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Media Contact: Curt Levey, , (202) 510-0128
Kavanaugh Allegation: Democrat Contenders Look Foolish

Statement of Committee for Justice president Curt Levey on the New York Times's allegation against Justice Brett Kavanaugh:

Washington, D.C. -- The New York Times had egg on its face Sunday night when its sensational new sexual assault allegation against Justice Kavanaugh collapsed after the paper admitted that it forgot to mention that the victim "declined to be interviewed and friends say that she does not recall the incident." Equally covered in egg but unlikely to apologize are most of the leading Democratic contenders for president—Warren, Sanders, Harris, Castro, O'Rourke and Booker—who, based on the flimsy Times story, declared it clear that Kavanaugh lied to the Senate and called for his impeachment.

Their embarrassing overreach could have been avoided had they bothered to read the Times piece, which openly relied on hearsay provided by anonymous sources concerning a supposed witness who just happened to be an adversary of Kavanaugh during the Ken Starr investigation. Likewise if the would-be presidents had, like others, requested an advance copy of the book on which the story is based. The book reveals that the alleged victim has no memory of the incident.

However, in a primary race already notable for seemingly unbounded pandering to the base—think free heath care for illegal immigrants—it should surprise no one that the Democratic contenders reflexively jumped at an opportunity to bash President Trump's Supreme Court appointee, rather than demonstrating the thoughtful reflection and analysis one would want in a president.

While quick to attack Justice Kavanaugh, the Democratic contenders were silent regarding a related verbal attack on women that actually occurred. In a tweet about its Kavanaugh allegation, the Times said the alleged assault “may seem like harmless fun.” After getting an understandably negative reaction, the Times admitted its tweet was "offensive" and finally apologized after first trying to get away with "poorly phrased." But there was nary a comment from the impeachment-happy contenders, all of whom claim to be champions of the #MeToo movement.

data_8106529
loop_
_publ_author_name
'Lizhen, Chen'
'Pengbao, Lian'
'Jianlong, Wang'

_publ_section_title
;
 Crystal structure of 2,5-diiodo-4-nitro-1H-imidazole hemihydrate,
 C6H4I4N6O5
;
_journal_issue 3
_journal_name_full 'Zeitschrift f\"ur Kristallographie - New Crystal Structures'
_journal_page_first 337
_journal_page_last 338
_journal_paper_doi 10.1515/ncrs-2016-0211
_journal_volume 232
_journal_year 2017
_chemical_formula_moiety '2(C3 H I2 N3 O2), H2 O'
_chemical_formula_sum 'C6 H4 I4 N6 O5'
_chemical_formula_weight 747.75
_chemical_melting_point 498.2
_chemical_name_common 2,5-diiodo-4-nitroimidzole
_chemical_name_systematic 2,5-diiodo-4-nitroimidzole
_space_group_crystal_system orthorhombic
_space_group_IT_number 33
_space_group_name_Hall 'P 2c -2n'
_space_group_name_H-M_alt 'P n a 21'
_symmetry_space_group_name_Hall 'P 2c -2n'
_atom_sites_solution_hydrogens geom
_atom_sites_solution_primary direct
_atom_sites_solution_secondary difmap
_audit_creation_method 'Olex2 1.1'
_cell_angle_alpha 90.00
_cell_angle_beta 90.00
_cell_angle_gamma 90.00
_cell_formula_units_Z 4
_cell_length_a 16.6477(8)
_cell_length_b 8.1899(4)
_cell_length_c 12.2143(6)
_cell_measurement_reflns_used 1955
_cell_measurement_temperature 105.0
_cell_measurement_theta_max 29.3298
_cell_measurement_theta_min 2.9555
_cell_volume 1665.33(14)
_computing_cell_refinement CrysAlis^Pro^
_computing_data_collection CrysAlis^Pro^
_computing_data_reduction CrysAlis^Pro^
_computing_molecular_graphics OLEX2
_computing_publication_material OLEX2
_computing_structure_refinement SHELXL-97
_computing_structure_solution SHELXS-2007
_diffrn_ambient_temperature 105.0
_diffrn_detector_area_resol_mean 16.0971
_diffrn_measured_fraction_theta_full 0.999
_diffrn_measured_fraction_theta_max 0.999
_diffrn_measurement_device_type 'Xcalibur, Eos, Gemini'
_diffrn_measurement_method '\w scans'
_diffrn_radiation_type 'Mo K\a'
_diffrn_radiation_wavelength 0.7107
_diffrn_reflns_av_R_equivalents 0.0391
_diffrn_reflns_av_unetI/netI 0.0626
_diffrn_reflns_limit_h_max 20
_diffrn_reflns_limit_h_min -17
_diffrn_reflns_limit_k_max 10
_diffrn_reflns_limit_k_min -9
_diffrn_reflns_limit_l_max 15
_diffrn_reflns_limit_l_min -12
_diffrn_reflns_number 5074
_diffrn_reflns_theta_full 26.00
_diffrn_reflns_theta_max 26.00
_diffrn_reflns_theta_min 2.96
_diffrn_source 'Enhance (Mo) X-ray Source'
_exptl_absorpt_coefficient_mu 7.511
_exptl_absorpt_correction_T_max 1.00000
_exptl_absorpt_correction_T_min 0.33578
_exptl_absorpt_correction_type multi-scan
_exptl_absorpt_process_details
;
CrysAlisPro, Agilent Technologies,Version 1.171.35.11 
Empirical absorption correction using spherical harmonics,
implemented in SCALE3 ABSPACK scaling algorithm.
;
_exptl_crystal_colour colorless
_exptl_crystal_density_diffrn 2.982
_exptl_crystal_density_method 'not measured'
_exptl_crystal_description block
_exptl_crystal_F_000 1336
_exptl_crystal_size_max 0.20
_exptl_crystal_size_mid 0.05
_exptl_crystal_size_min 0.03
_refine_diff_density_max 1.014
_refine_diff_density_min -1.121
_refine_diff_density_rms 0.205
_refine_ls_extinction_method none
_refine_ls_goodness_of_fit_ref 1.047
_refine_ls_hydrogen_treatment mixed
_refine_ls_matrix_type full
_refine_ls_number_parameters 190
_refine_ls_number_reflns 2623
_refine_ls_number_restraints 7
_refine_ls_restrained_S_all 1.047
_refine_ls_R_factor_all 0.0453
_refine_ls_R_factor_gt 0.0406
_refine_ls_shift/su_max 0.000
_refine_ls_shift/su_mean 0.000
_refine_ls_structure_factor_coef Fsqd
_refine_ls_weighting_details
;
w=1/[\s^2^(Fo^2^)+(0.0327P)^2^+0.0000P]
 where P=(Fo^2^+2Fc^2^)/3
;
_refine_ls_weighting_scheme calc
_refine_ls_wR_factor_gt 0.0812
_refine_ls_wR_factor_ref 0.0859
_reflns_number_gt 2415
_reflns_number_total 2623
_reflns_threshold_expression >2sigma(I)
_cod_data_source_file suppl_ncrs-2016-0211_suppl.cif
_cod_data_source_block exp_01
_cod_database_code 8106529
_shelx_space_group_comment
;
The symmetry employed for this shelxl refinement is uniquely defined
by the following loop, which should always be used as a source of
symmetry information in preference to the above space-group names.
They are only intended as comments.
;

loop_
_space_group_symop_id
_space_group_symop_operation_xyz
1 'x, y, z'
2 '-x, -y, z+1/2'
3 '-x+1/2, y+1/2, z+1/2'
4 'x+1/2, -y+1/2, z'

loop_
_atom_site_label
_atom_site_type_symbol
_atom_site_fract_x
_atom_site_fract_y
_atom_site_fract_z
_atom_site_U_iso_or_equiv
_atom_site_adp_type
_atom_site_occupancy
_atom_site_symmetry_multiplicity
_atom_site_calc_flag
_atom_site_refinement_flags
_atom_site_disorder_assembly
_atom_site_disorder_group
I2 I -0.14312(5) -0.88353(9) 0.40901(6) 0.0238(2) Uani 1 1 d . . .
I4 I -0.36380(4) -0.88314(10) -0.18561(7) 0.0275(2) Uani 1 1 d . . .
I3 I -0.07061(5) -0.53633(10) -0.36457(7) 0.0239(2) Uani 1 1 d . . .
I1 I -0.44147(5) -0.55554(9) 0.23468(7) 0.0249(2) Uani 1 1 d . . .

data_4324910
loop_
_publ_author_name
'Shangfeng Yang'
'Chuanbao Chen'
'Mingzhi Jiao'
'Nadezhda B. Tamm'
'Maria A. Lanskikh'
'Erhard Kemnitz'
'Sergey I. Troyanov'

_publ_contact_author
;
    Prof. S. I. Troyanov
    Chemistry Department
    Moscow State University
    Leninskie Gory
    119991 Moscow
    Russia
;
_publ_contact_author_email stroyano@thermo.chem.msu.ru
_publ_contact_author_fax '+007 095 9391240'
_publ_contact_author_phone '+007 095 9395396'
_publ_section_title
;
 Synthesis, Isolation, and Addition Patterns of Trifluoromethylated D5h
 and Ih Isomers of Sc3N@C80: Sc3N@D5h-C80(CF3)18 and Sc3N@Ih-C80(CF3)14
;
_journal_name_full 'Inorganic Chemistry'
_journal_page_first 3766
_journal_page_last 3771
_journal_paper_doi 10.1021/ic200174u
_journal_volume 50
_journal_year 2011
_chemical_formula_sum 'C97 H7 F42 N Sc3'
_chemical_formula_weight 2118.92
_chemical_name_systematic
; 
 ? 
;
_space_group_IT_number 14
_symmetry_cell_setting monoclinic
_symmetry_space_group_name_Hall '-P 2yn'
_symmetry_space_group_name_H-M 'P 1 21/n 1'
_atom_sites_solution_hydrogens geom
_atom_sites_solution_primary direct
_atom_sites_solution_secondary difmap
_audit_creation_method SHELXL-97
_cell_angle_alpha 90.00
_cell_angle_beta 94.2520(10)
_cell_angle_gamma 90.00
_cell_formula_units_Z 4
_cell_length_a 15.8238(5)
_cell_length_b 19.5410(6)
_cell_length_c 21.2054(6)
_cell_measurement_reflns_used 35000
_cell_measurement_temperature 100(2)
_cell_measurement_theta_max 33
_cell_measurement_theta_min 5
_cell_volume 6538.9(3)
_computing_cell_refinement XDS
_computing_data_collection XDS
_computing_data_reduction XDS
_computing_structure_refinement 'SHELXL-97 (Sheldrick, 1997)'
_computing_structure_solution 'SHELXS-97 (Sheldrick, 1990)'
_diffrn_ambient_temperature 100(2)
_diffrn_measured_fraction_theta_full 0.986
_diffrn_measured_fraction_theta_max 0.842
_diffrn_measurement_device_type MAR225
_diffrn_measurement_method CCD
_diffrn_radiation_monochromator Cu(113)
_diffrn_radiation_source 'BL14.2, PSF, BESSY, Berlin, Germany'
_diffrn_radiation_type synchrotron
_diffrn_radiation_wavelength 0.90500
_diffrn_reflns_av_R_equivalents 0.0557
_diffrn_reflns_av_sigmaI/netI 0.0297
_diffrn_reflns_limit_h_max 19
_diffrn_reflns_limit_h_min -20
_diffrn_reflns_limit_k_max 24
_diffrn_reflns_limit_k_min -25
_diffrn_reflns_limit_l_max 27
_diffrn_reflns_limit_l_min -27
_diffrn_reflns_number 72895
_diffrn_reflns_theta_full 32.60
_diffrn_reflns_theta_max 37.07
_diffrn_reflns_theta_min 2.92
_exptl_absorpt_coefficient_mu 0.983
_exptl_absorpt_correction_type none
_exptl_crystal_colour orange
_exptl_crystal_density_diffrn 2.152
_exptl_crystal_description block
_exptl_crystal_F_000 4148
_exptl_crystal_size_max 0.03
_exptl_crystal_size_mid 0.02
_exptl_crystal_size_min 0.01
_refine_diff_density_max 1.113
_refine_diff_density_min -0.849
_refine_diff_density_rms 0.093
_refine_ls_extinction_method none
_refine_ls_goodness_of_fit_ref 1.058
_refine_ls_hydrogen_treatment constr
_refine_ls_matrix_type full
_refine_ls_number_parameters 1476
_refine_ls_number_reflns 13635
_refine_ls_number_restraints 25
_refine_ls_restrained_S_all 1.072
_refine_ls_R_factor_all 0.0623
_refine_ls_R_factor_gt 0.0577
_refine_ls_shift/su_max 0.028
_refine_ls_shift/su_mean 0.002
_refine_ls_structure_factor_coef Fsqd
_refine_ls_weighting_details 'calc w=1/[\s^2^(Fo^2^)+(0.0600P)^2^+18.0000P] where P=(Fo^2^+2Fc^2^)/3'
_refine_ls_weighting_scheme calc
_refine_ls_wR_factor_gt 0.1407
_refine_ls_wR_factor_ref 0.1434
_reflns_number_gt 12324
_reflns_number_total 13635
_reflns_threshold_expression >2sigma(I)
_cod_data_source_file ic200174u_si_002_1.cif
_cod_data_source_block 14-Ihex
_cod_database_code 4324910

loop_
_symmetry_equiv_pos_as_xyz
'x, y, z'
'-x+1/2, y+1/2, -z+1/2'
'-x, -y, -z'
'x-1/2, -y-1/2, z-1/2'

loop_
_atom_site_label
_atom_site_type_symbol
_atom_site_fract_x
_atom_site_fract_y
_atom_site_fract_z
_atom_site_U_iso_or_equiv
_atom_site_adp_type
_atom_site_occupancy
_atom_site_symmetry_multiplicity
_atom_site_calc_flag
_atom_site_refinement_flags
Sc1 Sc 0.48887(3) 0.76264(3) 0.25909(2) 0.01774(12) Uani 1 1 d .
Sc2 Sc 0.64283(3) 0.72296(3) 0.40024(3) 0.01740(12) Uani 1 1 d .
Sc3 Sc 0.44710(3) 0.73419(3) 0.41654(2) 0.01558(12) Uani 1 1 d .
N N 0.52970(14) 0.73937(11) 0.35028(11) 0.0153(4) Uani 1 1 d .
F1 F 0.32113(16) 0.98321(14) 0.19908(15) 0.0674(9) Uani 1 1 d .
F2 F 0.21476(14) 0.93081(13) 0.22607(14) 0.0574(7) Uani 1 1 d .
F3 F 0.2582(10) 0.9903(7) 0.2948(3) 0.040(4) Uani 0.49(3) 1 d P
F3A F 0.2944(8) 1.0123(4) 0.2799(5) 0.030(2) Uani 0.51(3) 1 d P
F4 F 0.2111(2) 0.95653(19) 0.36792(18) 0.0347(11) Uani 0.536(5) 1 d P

Letter to the Editor from Ashley Baker in The Boston Globe:

Although Joan Vennochi’s column "' Justice on Trial’ and the lessons of the Kavanaugh nomination'" gives a concedingly biased but otherwise evenhanded recommendation of the book, the review underplays the real-life impact of the grueling ordeal and misses some historical context.

For example, the description of Senator Lindsey Graham as an “over-the-top Kavanaugh shill” ignores 15 years of history. Graham’s righteous indignation over judicial confirmation politics dates back to the failed nomination of Miguel Estrada.

It’s also worth mentioning the huge impact the protesters had on the day-to-day life of the Kavanaugh family, who were arguably the biggest victims in this latest chapter of judicial confirmation mayhem. If “much of the book is like looking into a fun house mirror,” the reader must be severely out of touch with the millions of Americans who watched this spectacle.

But at the end, Vennochi hits the nail on the head: “Kavanaugh opponents aren’t giving up. Now House Democrats are asking the National Archives to release records relating to Kavanaugh’s time in George W. Bush’s White House. Sorry, that’s a lost cause. Read ‘Justice on Trial,’ and get ready for the next big battle.”

The unfortunate reality is that what we witnessed with the Brett Kavanaugh hearings may be just a trial run for the next confirmation fight.

Ashley Baker
Director of Public Policy
The Committee for Justice
Washington, D.C.

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